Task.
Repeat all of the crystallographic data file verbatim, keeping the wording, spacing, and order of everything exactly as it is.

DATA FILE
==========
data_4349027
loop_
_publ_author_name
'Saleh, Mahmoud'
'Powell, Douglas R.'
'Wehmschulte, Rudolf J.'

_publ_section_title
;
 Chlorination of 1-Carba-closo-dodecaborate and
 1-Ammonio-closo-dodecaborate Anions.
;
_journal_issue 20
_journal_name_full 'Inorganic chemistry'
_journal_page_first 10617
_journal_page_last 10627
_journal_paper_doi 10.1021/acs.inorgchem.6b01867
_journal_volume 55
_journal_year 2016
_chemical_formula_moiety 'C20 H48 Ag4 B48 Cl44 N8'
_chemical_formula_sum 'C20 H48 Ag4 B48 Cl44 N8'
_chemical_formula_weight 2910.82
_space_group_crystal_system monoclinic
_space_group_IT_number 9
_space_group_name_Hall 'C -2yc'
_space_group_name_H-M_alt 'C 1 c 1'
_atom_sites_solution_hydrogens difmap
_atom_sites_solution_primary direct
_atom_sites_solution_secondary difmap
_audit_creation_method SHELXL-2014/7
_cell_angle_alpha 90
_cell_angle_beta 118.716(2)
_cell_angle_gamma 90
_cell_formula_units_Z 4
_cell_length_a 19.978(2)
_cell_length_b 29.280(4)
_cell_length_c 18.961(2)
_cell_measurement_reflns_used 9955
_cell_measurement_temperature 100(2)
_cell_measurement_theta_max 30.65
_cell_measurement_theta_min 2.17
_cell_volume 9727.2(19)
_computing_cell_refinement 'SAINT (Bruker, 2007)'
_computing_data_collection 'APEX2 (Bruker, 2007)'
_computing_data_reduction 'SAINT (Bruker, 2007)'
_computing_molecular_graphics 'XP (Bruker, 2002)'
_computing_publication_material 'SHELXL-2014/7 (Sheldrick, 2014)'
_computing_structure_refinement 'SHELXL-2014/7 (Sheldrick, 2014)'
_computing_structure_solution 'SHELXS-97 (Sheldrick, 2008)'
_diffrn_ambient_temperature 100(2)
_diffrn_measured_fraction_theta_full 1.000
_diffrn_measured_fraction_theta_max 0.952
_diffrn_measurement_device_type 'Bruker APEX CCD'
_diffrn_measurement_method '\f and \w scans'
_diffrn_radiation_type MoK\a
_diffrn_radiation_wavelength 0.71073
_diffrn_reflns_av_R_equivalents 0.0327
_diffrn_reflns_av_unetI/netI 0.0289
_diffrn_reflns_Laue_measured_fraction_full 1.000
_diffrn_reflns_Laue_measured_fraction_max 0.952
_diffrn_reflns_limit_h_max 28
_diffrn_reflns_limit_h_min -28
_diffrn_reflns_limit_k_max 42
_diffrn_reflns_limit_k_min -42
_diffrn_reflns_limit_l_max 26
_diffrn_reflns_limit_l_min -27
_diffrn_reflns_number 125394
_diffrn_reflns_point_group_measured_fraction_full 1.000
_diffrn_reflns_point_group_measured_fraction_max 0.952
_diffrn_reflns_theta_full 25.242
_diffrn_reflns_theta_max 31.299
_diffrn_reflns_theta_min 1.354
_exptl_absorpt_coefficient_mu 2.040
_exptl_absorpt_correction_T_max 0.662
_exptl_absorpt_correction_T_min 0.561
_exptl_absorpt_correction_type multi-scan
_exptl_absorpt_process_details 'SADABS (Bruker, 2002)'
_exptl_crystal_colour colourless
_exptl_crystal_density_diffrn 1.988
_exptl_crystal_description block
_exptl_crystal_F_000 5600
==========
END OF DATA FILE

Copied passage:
data_4349027
loop_
_publ_author_name
'Saleh, Mahmoud'
'Powell, Douglas R.'
'Wehmschulte, Rudolf J.'

_publ_section_title
;
 Chlorination of 1-Carba-closo-dodecaborate and
 1-Ammonio-closo-dodecaborate Anions.
;
_journal_issue 20
_journal_name_full 'Inorganic chemistry'
_journal_page_first 10617
_journal_page_last 10627
_journal_paper_doi 10.1021/acs.inorgchem.6b01867
_journal_volume 55
_journal_year 2016
_chemical_formula_moiety 'C20 H48 Ag4 B48 Cl44 N8'
_chemical_formula_sum 'C20 H48 Ag4 B48 Cl44 N8'
_chemical_formula_weight 2910.82
_space_group_crystal_system monoclinic
_space_group_IT_number 9
_space_group_name_Hall 'C -2yc'
_space_group_name_H-M_alt 'C 1 c 1'
_atom_sites_solution_hydrogens difmap
_atom_sites_solution_primary direct
_atom_sites_solution_secondary difmap
_audit_creation_method SHELXL-2014/7
_cell_angle_alpha 90
_cell_angle_beta 118.716(2)
_cell_angle_gamma 90
_cell_formula_units_Z 4
_cell_length_a 19.978(2)
_cell_length_b 29.280(4)
_cell_length_c 18.961(2)
_cell_measurement_reflns_used 9955
_cell_measurement_temperature 100(2)
_cell_measurement_theta_max 30.65
_cell_measurement_theta_min 2.17
_cell_volume 9727.2(19)
_computing_cell_refinement 'SAINT (Bruker, 2007)'
_computing_data_collection 'APEX2 (Bruker, 2007)'
_computing_data_reduction 'SAINT (Bruker, 2007)'
_computing_molecular_graphics 'XP (Bruker, 2002)'
_computing_publication_material 'SHELXL-2014/7 (Sheldrick, 2014)'
_computing_structure_refinement 'SHELXL-2014/7 (Sheldrick, 2014)'
_computing_structure_solution 'SHELXS-97 (Sheldrick, 2008)'
_diffrn_ambient_temperature 100(2)
_diffrn_measured_fraction_theta_full 1.000
_diffrn_measured_fraction_theta_max 0.952
_diffrn_measurement_device_type 'Bruker APEX CCD'
_diffrn_measurement_method '\f and \w scans'
_diffrn_radiation_type MoK\a
_diffrn_radiation_wavelength 0.71073
_diffrn_reflns_av_R_equivalents 0.0327
_diffrn_reflns_av_unetI/netI 0.0289
_diffrn_reflns_Laue_measured_fraction_full 1.000
_diffrn_reflns_Laue_measured_fraction_max 0.952
_diffrn_reflns_limit_h_max 28
_diffrn_reflns_limit_h_min -28
_diffrn_reflns_limit_k_max 42
_diffrn_reflns_limit_k_min -42
_diffrn_reflns_limit_l_max 26
_diffrn_reflns_limit_l_min -27
_diffrn_reflns_number 125394
_diffrn_reflns_point_group_measured_fraction_full 1.000
_diffrn_reflns_point_group_measured_fraction_max 0.952
_diffrn_reflns_theta_full 25.242
_diffrn_reflns_theta_max 31.299
_diffrn_reflns_theta_min 1.354
_exptl_absorpt_coefficient_mu 2.040
_exptl_absorpt_correction_T_max 0.662
_exptl_absorpt_correction_T_min 0.561
_exptl_absorpt_correction_type multi-scan
_exptl_absorpt_process_details 'SADABS (Bruker, 2002)'
_exptl_crystal_colour colourless
_exptl_crystal_density_diffrn 1.988
_exptl_crystal_description block
_exptl_crystal_F_000 5600